It's not about numbers. These are essentially completely different markets. If you talk about media consumption, yes, there is no reason for using a fully featured desktop. And that's precisely the part of the desktop market that's eroding.


But for actual content productions, mobile devices - and that includes the current breed of tablets are far from suitable. Yes, there may be some convergence, but just because some market A is bigger than some other market B doesn't mean that B is irrelevant. But that seems to be the prime argument of a large part of the 'mobile first' crowd.

No, this part of the desktop market will stay forever - sure, there will certainly be some synergies with mobile - so it still needs some companies to serve it. As such I find all those 'recommendations' to Microsoft plain and simply idiotic. Ballmer listened to it and produced one of the biggest flops in recent software history.

And since these are ultimately different things they need different solutions. The world still needs OSs made for desktop systems. Let's be clear: Without desktop computers producing all this fancy content, mobile phones would be worthless pieces of electronic junk. It's just that some people don't see something that obvious.

geektech

What about the unificacion of the apps, every OS could run the apps from the other, and the hardware like pc, we could install any OS on any device.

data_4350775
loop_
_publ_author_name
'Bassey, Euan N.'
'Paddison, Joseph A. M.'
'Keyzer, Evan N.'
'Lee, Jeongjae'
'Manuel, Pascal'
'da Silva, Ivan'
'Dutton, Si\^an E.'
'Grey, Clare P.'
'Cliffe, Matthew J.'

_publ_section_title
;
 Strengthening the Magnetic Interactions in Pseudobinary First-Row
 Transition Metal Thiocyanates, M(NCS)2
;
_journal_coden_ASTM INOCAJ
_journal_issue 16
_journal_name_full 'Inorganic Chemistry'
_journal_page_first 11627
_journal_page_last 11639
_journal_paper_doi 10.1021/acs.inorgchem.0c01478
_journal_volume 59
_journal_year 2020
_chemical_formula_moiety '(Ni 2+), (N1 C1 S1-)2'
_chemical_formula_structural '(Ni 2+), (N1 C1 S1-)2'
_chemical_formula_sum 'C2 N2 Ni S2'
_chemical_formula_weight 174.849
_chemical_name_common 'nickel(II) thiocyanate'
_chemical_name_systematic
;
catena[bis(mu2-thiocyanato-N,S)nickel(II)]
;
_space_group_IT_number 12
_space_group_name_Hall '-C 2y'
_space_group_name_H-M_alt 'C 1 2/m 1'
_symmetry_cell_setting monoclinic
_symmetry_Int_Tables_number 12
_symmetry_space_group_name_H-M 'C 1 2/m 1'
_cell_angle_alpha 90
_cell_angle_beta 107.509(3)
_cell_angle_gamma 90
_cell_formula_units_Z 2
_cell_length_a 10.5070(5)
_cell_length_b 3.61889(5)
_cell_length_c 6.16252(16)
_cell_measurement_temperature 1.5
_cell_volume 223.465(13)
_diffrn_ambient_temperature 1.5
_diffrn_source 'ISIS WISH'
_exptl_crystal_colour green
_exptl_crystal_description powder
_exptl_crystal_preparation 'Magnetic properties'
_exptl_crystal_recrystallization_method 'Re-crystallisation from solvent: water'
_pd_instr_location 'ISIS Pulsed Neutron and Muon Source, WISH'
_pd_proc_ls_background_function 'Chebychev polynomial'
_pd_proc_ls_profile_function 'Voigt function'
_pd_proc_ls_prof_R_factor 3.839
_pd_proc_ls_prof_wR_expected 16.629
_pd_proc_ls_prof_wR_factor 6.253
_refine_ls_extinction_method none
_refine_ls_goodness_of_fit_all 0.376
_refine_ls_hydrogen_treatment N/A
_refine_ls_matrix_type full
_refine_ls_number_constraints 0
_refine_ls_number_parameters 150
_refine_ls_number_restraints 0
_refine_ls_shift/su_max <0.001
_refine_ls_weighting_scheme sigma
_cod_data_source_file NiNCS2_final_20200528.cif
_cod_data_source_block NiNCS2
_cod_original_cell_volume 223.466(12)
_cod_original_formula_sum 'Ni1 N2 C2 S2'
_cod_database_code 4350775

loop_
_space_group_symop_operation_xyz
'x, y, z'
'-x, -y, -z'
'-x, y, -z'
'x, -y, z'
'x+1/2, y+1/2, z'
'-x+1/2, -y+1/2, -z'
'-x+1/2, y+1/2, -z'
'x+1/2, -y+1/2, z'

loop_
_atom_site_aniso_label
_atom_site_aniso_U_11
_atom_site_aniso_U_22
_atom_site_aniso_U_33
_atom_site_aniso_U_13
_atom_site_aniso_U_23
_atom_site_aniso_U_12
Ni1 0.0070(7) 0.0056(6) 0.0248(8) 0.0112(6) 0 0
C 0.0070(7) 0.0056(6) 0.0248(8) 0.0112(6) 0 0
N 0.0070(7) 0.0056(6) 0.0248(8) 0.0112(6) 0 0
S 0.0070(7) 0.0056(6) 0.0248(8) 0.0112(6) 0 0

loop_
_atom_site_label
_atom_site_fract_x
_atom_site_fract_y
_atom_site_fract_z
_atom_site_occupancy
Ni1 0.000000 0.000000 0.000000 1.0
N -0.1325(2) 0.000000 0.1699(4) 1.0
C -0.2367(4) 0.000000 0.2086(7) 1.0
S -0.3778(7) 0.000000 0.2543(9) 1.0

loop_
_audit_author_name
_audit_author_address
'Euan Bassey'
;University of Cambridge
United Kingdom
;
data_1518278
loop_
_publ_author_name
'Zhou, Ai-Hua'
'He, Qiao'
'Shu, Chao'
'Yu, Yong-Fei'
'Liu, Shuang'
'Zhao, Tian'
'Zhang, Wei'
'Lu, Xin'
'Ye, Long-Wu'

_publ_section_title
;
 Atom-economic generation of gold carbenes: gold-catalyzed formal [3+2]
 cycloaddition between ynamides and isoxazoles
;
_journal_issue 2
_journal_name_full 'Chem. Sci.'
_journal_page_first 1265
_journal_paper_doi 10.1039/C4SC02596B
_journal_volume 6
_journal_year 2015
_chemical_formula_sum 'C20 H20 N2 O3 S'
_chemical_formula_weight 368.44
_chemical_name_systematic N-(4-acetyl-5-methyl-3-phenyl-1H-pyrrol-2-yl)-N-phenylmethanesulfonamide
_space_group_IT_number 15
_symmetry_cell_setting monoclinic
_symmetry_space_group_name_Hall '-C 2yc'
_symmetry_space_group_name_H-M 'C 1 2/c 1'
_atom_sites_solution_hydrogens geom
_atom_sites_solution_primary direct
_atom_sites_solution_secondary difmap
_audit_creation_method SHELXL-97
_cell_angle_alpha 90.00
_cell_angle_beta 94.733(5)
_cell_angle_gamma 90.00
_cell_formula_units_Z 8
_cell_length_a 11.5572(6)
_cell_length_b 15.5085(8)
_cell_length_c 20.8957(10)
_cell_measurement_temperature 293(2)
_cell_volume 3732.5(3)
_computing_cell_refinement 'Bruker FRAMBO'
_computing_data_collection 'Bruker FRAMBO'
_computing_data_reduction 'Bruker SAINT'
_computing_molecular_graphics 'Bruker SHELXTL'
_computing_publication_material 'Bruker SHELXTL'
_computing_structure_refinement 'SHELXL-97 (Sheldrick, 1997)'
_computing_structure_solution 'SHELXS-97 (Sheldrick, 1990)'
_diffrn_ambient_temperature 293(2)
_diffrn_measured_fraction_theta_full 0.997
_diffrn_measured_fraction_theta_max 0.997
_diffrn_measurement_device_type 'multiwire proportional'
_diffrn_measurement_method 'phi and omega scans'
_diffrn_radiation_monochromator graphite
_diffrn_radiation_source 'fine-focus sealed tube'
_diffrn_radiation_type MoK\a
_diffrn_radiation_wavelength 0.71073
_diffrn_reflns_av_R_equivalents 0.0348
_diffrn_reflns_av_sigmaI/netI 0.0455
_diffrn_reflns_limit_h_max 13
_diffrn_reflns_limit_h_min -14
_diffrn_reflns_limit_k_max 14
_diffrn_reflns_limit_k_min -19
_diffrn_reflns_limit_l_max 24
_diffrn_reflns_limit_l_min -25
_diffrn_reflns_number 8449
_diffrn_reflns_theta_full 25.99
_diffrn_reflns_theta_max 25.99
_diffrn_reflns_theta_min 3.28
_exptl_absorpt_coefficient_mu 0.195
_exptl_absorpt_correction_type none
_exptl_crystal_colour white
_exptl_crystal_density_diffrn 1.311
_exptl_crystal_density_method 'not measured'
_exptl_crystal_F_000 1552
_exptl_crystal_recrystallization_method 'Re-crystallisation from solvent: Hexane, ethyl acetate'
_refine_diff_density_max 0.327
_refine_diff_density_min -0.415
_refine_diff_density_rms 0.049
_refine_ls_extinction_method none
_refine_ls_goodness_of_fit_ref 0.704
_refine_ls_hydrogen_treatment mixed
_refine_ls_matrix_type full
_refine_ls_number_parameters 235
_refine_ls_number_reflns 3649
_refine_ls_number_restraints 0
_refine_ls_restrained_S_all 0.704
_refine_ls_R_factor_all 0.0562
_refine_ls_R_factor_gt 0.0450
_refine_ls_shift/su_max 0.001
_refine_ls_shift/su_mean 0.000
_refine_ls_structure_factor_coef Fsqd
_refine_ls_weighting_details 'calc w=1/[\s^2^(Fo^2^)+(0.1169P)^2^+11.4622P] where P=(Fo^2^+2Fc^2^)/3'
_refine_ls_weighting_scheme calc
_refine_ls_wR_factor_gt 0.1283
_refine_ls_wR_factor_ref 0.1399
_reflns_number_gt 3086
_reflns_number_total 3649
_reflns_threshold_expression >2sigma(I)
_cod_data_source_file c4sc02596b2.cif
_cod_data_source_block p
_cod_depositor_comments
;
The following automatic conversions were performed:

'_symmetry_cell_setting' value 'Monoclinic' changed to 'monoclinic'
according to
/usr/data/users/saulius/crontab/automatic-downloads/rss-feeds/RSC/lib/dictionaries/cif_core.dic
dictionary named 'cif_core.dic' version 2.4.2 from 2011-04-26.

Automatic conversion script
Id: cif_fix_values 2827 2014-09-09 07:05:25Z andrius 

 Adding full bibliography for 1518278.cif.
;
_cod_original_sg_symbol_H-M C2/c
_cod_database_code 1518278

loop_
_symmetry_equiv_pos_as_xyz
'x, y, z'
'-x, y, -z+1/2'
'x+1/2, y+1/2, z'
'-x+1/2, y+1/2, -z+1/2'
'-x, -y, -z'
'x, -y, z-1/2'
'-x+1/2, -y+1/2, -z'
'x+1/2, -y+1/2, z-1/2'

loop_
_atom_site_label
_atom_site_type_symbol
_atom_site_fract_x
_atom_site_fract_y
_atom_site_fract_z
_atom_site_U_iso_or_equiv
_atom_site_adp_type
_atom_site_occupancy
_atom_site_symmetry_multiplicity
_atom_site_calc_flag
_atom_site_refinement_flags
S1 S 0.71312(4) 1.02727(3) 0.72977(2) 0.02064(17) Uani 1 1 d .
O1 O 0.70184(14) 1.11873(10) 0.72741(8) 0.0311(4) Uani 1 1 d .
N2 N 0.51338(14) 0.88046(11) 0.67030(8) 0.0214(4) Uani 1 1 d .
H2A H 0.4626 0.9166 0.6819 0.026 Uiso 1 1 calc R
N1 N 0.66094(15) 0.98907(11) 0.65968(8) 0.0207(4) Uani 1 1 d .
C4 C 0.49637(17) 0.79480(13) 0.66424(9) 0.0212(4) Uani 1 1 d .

That is comming and that would be interesting to watch.

Sailfish Os is creating a luncher for Android and even can run Linux, native apps and Android apps on a vm enviroment, much secure than Android.

RottenApple

@geektech:

"That is comming and that would be interesting to watch."

I don't see any of it happening. And some companies, most importantly Apple, have a vested interest that it's never going to happen or they'd lose much of their leverage on the market.

Aside from that it's not that easy - the executable formats and APIs are just too different. I agree that this is where things should head, though, but the big players will never work towards it.

E.Casais

"My bets would be on phones as fat clients."